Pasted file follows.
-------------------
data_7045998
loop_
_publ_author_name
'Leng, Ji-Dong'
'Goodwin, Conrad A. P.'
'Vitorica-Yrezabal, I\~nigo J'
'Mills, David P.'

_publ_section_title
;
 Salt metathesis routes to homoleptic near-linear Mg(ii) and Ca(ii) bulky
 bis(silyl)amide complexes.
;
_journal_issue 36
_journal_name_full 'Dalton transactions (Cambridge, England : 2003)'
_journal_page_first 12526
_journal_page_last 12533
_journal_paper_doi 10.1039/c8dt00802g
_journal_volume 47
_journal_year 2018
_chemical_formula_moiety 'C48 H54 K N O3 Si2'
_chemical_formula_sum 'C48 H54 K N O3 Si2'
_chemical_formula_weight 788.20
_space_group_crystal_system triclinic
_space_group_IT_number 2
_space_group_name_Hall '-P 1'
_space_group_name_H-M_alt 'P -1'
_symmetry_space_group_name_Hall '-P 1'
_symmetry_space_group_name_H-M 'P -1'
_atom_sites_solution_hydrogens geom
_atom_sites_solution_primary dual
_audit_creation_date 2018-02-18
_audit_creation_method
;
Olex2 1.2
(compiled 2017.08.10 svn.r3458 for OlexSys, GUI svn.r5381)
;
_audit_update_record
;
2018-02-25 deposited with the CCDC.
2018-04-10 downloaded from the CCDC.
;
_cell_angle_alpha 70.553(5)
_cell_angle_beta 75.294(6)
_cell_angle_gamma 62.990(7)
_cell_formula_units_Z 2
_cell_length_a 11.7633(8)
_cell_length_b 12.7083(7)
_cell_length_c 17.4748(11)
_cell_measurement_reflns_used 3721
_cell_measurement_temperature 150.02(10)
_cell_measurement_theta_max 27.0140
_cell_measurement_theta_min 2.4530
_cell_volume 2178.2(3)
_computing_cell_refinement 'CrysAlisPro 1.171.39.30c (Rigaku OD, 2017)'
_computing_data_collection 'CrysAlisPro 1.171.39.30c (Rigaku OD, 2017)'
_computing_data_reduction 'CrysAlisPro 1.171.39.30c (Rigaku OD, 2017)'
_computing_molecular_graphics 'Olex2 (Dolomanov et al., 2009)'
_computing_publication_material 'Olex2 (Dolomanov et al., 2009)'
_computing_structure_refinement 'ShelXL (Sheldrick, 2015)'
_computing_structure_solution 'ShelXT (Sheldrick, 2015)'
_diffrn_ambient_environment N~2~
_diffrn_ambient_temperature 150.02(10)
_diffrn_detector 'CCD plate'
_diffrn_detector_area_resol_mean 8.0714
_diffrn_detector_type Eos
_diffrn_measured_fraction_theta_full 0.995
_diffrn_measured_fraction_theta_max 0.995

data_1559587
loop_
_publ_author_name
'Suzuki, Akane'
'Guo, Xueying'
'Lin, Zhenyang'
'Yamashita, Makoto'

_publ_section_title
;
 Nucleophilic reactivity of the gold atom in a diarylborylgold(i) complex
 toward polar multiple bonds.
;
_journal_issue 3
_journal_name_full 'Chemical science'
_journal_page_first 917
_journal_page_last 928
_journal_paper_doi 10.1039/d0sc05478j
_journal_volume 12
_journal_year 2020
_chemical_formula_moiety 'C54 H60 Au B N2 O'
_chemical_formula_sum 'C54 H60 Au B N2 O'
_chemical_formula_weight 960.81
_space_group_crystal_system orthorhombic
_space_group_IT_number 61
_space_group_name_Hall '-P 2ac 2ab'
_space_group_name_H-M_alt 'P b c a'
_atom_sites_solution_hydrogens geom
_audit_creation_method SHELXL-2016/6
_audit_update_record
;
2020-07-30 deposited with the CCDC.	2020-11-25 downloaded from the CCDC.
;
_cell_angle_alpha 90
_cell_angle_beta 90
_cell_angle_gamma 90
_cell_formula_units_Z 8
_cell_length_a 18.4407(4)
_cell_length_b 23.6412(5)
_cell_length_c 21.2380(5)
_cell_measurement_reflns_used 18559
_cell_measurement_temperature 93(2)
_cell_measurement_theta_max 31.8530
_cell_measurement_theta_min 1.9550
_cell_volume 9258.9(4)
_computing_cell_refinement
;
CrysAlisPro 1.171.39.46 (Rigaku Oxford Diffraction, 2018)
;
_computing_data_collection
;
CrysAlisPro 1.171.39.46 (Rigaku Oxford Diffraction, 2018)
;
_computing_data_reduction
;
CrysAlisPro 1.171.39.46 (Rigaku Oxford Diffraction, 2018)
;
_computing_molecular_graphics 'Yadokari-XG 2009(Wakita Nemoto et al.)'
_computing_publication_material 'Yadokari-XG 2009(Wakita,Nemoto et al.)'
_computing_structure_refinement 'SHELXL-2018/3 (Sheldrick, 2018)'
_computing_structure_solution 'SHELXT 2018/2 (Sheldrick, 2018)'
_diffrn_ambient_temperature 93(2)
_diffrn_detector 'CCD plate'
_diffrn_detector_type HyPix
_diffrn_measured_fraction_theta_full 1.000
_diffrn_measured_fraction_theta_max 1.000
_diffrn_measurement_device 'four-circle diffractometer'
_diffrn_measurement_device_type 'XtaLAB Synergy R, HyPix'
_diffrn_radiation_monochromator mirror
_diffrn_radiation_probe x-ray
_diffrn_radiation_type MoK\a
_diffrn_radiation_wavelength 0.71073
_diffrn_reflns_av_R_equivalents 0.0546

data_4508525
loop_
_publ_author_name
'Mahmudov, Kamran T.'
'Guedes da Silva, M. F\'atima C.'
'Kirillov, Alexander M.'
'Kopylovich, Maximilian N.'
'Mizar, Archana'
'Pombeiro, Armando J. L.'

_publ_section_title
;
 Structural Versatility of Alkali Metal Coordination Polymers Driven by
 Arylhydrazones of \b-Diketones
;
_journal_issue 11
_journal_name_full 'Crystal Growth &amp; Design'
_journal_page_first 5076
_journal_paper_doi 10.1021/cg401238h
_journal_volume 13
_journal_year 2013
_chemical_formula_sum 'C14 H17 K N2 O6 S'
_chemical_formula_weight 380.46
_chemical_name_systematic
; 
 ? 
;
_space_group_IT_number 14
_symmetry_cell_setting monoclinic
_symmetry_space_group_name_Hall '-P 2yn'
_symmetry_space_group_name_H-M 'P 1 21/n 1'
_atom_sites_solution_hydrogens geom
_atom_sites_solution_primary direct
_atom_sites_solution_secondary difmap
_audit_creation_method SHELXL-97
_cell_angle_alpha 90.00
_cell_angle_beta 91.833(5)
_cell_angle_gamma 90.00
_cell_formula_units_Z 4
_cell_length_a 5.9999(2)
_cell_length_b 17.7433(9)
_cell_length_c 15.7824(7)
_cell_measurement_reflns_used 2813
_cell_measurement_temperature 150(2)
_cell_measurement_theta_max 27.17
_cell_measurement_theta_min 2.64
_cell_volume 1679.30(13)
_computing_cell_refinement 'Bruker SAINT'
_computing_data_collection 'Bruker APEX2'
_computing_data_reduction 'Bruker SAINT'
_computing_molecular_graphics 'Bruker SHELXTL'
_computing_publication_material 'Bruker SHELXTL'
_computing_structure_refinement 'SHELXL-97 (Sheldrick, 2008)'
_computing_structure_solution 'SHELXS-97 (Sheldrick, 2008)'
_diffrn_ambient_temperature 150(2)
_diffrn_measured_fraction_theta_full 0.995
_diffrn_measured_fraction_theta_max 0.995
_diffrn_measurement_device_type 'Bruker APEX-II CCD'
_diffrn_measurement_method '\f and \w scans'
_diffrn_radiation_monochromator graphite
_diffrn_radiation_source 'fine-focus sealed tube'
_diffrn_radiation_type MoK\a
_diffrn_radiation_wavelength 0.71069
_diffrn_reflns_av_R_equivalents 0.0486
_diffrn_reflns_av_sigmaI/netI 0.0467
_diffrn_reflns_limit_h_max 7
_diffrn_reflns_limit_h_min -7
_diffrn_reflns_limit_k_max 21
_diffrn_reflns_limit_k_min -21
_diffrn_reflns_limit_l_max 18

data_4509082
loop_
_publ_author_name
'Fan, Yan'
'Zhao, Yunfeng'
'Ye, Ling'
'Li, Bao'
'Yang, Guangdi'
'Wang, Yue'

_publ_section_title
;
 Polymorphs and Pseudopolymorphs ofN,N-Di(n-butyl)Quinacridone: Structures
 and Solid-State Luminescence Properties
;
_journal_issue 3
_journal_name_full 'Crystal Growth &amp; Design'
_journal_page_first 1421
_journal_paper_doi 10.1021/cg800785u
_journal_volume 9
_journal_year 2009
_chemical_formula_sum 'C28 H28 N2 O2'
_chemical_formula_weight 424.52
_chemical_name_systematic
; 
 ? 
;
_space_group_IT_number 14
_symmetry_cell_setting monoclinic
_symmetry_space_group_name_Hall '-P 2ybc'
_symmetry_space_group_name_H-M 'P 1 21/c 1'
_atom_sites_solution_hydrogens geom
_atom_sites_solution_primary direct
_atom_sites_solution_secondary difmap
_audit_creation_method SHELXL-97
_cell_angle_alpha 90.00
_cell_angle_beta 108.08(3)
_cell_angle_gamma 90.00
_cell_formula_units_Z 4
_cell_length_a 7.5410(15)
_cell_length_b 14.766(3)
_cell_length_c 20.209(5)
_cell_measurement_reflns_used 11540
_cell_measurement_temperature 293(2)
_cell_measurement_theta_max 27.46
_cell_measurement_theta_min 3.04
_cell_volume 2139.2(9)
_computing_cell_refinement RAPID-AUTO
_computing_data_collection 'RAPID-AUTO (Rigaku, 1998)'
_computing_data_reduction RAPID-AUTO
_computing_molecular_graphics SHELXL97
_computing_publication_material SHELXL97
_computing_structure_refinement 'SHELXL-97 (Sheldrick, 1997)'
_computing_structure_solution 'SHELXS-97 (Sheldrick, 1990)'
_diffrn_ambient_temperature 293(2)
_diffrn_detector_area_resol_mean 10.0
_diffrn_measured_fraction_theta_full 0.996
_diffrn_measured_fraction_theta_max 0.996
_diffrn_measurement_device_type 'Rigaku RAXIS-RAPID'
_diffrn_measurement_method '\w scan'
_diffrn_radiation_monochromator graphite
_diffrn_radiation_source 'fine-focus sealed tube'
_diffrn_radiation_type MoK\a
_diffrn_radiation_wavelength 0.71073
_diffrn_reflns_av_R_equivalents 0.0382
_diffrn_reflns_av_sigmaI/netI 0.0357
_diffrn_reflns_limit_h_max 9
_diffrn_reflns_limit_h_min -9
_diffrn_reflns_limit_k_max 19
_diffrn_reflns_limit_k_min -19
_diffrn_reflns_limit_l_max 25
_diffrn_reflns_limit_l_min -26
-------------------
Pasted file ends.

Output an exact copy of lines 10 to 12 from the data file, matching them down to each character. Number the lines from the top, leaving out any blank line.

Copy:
 Salt metathesis routes to homoleptic near-linear Mg(ii) and Ca(ii) bulky
 bis(silyl)amide complexes.
;